NOT LISTENING TO PROZAC
I was studying law at Melbourne University and for most of the decade since my first visit to Larundel I had found ways to manage, or mask, my ever-worsening depression: alcohol, sedatives, dope, and ever other kind of unhelpful self-medication.
My biggest and most obvious symptom was insomnia. I also suffered from panic attacks—a kind name for a set of symptoms that make sufferers feel like they are dying of a massive coronary. And although I thought I wanted to die, I didn’t want to do it by panic attack. And so I sought the help of antidepressants.
A few months later, I was in a taxi on my way to Larundel.
There is nothing inherently wrong with the drugs I had been prescribed—Prozac and Efexor. I know many people who have been saved by them. But they were absolutely the wrong drugs for me. Instead of alleviating my symptoms (hyper-vigilance, sleeplessness, dysphoria and panic) they exacerbated every one.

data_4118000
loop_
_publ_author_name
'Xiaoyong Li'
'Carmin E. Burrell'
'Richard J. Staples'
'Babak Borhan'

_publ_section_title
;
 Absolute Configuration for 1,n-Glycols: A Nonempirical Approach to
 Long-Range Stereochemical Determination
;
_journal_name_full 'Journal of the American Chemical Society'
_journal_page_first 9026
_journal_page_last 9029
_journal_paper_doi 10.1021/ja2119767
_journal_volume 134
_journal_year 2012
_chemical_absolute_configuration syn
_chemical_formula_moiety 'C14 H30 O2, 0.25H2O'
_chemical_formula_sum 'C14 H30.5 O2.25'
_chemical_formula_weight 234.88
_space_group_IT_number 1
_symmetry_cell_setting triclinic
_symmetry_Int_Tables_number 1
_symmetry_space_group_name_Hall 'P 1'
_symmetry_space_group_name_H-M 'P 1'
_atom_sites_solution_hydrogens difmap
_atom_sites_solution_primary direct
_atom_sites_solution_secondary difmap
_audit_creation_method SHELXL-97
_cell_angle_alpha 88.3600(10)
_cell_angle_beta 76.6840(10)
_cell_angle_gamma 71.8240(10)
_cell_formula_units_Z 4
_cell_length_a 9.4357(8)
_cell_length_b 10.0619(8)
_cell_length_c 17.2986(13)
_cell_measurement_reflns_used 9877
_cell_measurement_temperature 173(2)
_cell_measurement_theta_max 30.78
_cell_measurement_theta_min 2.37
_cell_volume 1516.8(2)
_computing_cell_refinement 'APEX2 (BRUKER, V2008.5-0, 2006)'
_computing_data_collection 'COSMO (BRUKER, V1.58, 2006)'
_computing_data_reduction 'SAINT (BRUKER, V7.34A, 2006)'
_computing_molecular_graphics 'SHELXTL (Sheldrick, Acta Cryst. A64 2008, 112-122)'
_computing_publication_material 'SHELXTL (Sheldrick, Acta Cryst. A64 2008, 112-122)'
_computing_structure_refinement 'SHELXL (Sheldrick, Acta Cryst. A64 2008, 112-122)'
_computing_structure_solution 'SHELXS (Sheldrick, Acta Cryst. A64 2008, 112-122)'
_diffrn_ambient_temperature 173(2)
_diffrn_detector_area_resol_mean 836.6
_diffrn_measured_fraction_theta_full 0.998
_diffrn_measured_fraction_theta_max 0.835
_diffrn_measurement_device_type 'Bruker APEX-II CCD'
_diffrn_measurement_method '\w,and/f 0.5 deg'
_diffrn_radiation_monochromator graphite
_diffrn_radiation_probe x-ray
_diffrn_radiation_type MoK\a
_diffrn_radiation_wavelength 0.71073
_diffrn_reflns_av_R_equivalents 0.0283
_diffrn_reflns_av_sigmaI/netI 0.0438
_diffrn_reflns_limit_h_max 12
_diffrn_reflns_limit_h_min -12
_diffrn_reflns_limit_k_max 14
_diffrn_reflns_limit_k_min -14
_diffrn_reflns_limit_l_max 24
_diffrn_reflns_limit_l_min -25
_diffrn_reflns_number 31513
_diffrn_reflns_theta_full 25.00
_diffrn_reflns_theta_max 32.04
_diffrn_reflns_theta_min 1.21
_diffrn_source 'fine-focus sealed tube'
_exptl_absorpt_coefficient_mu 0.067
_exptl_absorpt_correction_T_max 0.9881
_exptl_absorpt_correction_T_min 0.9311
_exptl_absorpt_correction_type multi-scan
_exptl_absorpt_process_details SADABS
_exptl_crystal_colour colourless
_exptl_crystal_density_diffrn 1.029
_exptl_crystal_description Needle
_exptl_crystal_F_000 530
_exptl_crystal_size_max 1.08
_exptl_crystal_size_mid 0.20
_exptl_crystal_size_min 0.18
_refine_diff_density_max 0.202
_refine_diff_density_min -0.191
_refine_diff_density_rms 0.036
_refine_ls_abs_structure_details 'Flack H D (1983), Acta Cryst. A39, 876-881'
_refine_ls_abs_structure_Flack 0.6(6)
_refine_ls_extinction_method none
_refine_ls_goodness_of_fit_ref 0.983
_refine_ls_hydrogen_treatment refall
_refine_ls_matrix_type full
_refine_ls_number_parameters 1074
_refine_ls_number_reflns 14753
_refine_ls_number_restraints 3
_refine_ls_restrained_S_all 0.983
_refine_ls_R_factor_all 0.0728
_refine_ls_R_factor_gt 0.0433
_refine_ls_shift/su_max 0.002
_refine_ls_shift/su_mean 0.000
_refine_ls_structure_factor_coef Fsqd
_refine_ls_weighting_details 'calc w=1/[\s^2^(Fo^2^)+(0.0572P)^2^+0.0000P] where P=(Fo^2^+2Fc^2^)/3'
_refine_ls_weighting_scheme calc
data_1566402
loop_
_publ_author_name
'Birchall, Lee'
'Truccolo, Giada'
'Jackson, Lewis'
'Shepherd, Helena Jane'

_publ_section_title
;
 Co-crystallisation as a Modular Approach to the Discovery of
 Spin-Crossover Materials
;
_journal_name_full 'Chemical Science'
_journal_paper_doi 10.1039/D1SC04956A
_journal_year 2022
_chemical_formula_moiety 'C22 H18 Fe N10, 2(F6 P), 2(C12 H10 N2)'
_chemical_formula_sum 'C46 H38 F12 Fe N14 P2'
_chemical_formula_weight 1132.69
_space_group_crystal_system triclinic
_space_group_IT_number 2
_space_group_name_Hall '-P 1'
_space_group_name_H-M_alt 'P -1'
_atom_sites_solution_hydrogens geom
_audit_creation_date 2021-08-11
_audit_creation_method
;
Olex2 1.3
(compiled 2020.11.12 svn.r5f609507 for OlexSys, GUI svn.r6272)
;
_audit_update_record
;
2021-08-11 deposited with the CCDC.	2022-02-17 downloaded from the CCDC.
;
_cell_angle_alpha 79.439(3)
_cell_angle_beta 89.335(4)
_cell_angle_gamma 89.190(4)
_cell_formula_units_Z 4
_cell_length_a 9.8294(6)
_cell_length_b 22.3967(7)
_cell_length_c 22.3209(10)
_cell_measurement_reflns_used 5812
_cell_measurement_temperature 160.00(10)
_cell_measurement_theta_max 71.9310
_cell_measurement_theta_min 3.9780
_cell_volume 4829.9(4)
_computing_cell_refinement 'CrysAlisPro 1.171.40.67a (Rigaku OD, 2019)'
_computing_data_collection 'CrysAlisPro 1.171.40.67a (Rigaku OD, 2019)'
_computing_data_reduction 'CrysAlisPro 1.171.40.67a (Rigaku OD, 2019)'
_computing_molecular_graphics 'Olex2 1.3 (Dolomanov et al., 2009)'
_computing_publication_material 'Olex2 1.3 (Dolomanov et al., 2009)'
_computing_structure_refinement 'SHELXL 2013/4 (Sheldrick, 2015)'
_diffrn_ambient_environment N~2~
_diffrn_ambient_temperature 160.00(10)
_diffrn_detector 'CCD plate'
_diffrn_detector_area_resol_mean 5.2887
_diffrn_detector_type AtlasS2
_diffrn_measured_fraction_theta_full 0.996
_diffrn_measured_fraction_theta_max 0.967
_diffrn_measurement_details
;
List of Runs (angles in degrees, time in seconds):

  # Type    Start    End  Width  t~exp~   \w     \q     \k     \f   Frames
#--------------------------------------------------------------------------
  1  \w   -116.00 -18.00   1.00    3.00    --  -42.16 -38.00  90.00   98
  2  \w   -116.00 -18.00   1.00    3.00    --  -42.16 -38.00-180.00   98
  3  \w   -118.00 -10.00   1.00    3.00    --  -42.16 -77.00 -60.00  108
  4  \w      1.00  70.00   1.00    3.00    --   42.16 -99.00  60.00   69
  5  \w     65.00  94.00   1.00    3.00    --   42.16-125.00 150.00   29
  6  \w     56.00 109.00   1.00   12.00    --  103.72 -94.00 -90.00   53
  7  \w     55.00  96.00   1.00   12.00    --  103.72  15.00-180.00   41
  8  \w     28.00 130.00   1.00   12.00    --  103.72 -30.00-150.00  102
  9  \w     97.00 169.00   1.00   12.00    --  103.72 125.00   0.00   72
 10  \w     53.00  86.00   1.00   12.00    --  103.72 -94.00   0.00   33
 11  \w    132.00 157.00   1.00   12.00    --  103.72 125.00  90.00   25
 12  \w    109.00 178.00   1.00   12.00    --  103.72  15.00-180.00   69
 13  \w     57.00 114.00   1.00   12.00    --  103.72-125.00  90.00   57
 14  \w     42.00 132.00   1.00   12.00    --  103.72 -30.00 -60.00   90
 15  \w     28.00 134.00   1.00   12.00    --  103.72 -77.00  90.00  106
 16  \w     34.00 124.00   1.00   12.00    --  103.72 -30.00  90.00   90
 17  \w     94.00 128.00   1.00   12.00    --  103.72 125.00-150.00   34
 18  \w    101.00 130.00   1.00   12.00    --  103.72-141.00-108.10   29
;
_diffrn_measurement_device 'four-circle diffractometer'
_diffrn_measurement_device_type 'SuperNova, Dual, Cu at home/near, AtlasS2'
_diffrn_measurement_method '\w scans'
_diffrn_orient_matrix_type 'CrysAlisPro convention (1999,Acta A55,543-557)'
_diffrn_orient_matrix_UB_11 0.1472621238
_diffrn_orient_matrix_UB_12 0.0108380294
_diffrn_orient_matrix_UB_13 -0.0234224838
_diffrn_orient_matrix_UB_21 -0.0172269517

I sat up through the night, every night, sweating profusely, convinced that I would die. I couldn’t eat and couldn’t think straight. After one particularly nasty episode of panic I took a fistful of sleeping pills, and when I could feel the approach of ‘the anaesthesia from which none come round’ I called myself a taxi.
The doctor at St Vincent’s called Larundel and booked me a room.
THE CUPBOARD OF CLOTHES
I felt happier as soon as I walked through the doors of my ward. It was 2 a.m.
Being admitted took about an hour. Two doctors and a nurse interviewed me, and then I was shown to my room. It was small and rectangular, neat and clean, and the bed was made like a hospital bed should be.